Meanwhile, the specific ways in which the country is going to roll back its cooperation—stockpiling surplus heavy water and low enriched uranium above the agreed limits without shipping them abroad—are very limited and entirely reversible. Based on preliminary assessments, Iran might even remain within the thresholds of the deal in the short run, further reducing the imminent nuclear threat posed.

Finally, although Tehran threatened to resume higher uranium enrichment and halt the Chinese-led effort to redesign its Arak heavy water nuclear reactor, it gave a 60-day window for finding a solution with the remaining signatories to the JCPOA. More specifically, Rouhani clarified that his ultimatum will be enforced only if the remaining signatories don’t make good on their promises to shield the country’s oil and banking sectors from U.S. sanctions.

By all appearances, then, Iran is still not interested in unraveling the JCPOA. It just wants to make clear that the status quo, in which the country endures maximum pressure without any tangible benefit in return, is no longer sustainable. Until the 60-day deadline, Iran is likely to test whether the waiting game is still worth playing and continue refraining from escalation.

Tensions in the region might still increase over the next few weeks, as demonstrated by Iran’s apparent “sabotage attack” of four commercial vessels off the coast of the United Arab Emirates, just outside the Strait of Hormuz. However, similar to what happened over the past year, escalation is unlikely to be a strategy proactively sought by Iran but rather the product of accidents or miscalculations.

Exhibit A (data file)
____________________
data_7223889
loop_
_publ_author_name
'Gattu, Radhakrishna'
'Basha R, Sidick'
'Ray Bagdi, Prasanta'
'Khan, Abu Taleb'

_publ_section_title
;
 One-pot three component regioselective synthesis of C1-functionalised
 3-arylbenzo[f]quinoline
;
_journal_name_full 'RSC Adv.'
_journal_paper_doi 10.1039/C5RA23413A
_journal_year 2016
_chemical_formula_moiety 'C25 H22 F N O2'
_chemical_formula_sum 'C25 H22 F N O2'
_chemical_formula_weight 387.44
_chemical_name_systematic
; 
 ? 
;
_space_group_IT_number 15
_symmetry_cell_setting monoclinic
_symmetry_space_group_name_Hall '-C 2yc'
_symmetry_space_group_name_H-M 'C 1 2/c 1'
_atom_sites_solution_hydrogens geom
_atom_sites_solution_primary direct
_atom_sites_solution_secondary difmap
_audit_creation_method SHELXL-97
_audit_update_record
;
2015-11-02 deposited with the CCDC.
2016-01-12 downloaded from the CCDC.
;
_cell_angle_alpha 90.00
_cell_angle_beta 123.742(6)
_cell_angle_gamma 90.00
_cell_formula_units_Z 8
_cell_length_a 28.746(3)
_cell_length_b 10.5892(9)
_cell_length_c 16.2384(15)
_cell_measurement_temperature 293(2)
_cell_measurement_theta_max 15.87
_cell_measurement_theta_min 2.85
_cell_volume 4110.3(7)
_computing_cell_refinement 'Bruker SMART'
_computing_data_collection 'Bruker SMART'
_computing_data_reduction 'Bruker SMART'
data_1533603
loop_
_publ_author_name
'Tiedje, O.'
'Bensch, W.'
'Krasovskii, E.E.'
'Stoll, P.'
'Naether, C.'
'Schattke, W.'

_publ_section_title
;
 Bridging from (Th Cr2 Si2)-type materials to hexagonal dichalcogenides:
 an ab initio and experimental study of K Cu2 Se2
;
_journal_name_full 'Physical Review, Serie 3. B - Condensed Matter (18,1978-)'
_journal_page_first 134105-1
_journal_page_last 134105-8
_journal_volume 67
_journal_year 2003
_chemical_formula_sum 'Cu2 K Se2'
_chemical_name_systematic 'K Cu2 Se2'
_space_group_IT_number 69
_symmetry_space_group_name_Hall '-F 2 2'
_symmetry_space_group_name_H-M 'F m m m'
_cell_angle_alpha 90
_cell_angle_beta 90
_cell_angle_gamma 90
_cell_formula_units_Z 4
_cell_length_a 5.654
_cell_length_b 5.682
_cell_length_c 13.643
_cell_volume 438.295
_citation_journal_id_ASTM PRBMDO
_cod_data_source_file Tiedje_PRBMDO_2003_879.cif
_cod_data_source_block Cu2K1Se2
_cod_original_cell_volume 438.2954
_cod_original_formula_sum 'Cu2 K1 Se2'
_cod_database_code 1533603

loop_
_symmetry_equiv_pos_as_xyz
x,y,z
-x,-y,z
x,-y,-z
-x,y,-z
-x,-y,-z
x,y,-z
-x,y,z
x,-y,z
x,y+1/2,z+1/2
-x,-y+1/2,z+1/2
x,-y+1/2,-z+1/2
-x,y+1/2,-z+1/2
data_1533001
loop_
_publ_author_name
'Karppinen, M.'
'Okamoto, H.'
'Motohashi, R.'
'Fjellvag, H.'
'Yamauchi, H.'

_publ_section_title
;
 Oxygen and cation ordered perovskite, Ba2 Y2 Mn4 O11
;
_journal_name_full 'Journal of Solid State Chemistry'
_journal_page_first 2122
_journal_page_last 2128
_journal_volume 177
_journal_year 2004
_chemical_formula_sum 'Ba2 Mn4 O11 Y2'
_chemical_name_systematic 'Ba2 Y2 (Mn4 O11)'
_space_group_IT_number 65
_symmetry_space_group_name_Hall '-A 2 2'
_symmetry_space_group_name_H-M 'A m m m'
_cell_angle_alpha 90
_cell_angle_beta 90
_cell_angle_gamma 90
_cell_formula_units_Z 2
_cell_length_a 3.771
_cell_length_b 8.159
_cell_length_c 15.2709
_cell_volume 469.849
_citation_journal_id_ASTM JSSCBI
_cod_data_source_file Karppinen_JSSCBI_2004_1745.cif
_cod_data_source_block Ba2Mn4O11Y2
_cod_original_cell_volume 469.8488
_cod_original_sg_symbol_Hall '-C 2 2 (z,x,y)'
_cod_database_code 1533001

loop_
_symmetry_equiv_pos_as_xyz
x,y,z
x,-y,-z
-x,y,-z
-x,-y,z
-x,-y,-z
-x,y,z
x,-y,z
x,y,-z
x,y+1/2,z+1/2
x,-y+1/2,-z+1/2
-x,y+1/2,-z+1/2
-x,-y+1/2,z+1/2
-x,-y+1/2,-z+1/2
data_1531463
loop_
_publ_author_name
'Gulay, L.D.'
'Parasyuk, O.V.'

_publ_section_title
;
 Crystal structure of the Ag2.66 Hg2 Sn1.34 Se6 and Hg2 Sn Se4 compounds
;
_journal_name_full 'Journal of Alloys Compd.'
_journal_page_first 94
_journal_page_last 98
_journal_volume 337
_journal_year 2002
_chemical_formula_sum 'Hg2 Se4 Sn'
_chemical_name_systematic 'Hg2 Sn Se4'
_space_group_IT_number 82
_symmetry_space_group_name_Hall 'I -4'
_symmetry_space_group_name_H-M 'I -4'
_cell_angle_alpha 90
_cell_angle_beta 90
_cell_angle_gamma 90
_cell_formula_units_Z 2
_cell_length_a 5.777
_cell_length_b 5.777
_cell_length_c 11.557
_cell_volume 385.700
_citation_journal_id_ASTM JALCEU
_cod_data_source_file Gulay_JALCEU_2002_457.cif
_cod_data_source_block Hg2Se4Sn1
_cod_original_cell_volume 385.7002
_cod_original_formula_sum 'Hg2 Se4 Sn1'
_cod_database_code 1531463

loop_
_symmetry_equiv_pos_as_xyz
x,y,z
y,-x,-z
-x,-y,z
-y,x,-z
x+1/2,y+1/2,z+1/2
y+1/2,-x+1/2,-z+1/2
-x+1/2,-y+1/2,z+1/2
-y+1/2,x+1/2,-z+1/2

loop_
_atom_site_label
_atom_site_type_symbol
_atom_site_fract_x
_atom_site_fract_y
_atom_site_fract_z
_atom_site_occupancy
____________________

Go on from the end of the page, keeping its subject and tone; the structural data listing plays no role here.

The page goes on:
Much of what happens after the July 7 deadline will depend on whether Tehran believes that incremental gains are still possible. And those depend on the ability of the remaining signatories to the JCPOA to offer concrete benefits, not just political ones, to Iran in exchange for continued constraint. It will not be easy, but Europe will need to make quick progress operationalizing INSTEX, the payment mechanism that France, Germany, and the United Kingdom developed to facilitate legitimate trade with Iran without incurring into U.S. sanctions. It will also have to find ways for Iran to sell its oil. Following Iran’s announcement, European capitals renewed their commitments to the preservation of the JCPOA and to get INSTEX up and running soon. It is less clear whether they’ll put any effort into addressing the oil sales issue.

It is harder to imagine a change of heart on the U.S. side, but at least some sections of the Iranian leadership are not without hope. Officials such as Foreign Minister Mohammad Javad Zarif have signaled their willingness to work with Trump. On April 24, just days after the oil waivers were revoked, Zarif offered to negotiate a prisoner exchange with the United States and stressed that the U.S. president, unlike others in his administration, seems keen to talk to Tehran. Trump himself recently opened up to the possibility of direct talks with Tehran to make “a fair deal.” Although he is unlikely to turn U.S. Iran policy on its head in less than two months, any signal that he’s willing to be constructive might induce Iran to stick with strategic patience a while longer.

Over the next few weeks, Iran will decide whether its existing strategy still serves its purpose or, instead, escalation in the region better matches its national security interests. With so much at stake, all the parties involved need to carefully assess the costs and potential consequences the latter path would have for Iran, the region, and, ultimately, the world.

Aniseh Bassiri Tabrizi is a research fellow in Middle East security at the Royal United Services Institute.

Trending Now Sponsored Links by Taboola

By Taboola

More from Foreign Policy

By Taboola